Senate committee backs Obama on Syria strike
The Senate Foreign Relations Committee voted Wednesday afternoon to give President Obama the latitude to strike at Syria for the Assad regime's alleged use of chemical weapons against its own people.
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Putin said in an interview with The Associated Press that Russia "doesn't exclude" supporting a UN resolution on military strikes against the Syrian government if it is proved that government forces used poison gas on civilians. But he said it was "ludicrous" that Syria would use chemical weapons at a time when rebels were on the defensive.Skip to next paragraph
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Elsewhere on Wednesday:
— In Rome, Pope Francis underscored Vatican opposition to threatened military strikes against Syria, urging Catholics and non-Catholics alike to take part in a day of fasting and prayer for peace on Saturday. He has called for a negotiated settlement in Syria and also has condemned the use of chemical weapons.
— In France, Prime Minister Jean-Marc Ayrault told parliament that failure to take action would allow Assad to launch more chemical attacks.
In Washington, Kerry said Assad had used chemical weapons 11 times, including once last spring. At that time, he said, Obama did not have a "compelling" enough case to push for a US military response.
As for the most recent chemical weapons attack, Kerry declared that "only the most willful desire to avoid reality can assert that this did not occur as described or that the regime did not do it. It did happen - and the Assad regime did do it."
Few if any members of Congress dispute the administration's claim that Assad was responsible for the attack, and lawmakers in both parties appear far more focused on determining how they should respond.
Gaveling the House committee hearing to order, Rep. Ed Royce, R-Calif., said that while it would be important to deter the use of chemical weapons by Assad and others, there remained many unanswered questions, including what the US would do if Assad retaliated.
"The administration's Syria policy doesn't build confidence," he said.
In a letter to her rank and file, Democratic Leader Nancy Pelosi of California said she had received suggestions for legislation in the House "to add language to prevent boots on the ground, to tie the authorization more closely to the use of chemical weapons and to address concerns about an open-ended timetable."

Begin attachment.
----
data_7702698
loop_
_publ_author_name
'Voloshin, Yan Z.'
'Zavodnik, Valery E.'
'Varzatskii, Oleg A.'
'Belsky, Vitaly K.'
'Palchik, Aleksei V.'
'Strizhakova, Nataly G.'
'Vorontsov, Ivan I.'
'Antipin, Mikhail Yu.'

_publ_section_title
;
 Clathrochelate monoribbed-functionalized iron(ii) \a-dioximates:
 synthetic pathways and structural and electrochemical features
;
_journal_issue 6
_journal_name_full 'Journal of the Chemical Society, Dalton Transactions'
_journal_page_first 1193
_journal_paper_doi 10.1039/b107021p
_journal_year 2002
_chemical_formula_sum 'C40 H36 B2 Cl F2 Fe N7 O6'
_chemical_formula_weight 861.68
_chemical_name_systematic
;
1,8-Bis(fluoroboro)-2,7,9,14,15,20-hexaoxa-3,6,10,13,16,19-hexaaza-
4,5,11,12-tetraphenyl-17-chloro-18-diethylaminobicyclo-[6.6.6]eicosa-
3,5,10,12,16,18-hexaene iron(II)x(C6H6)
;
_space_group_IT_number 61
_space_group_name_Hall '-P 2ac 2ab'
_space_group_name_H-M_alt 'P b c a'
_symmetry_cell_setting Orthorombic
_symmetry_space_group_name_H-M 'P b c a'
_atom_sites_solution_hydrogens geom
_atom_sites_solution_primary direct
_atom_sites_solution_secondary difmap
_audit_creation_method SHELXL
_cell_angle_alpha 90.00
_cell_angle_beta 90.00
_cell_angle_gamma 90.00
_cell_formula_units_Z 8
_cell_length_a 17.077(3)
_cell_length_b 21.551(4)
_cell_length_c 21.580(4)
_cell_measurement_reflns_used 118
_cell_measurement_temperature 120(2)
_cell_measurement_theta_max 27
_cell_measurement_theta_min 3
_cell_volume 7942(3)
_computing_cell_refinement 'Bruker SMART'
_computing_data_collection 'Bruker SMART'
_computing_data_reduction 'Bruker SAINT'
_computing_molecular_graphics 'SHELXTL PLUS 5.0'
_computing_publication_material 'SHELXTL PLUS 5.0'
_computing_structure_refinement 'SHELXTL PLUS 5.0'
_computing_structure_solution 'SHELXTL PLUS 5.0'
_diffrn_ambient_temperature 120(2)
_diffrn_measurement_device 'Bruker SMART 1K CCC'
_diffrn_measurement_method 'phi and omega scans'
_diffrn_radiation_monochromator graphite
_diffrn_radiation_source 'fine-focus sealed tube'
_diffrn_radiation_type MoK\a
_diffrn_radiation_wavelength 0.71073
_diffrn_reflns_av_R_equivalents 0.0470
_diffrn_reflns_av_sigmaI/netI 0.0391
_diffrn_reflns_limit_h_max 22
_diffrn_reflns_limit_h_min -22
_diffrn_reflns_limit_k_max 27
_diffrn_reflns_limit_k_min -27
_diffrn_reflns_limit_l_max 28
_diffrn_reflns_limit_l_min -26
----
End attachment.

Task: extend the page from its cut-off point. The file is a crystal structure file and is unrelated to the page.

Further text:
In his comments in Sweden, the president sought to shift the onus for responding to Assad to Congress and the world at large. "I didn't set a red line. The world set a red line" with a treaty banning the use of chemical weapons. He added that "Congress set a red line" when it passed legislation a decade ago demanding Syria stop production of weapons of mass destruction.
His comments drew a disbelieving response from one Republican back home.
"He needs to go back and read his quote," Sen. Saxby Chambliss of Georgia said, referring to a comment the president made slightly more than a year ago. On Aug. 20, 2012, Obama said, "We have been very clear to the Assad regime, but also to other players on the ground, that a red line for us is we start seeing a whole bunch of chemical weapons moving around or being utilized. ... "That would change my calculus" about military action, he added at the time.
In addition to his remarks at a news conference on Wednesday, Obama also likened the challenge confronting the United States and the world with regard to Syria to the actions of Raoul Wallenberg a Swedish diplomat who saved thousands of Jews from death during the Holocaust. Obama went to the Great Synagogue of Stockholm, where he stood with Jewish leaders and said, "Because he refused to stand by, Wallenberg reminds us of our power when we choose not simply to bear witness, but also to act."
An Associated Press survey of lawmakers indicated many were withholding judgment on legislation.
In the Senate, 17 said they support or are leaning in favor of giving Obama the authority he seeks, with 14 opposed or leaning against.
The other 69 were undecided or their views were not known.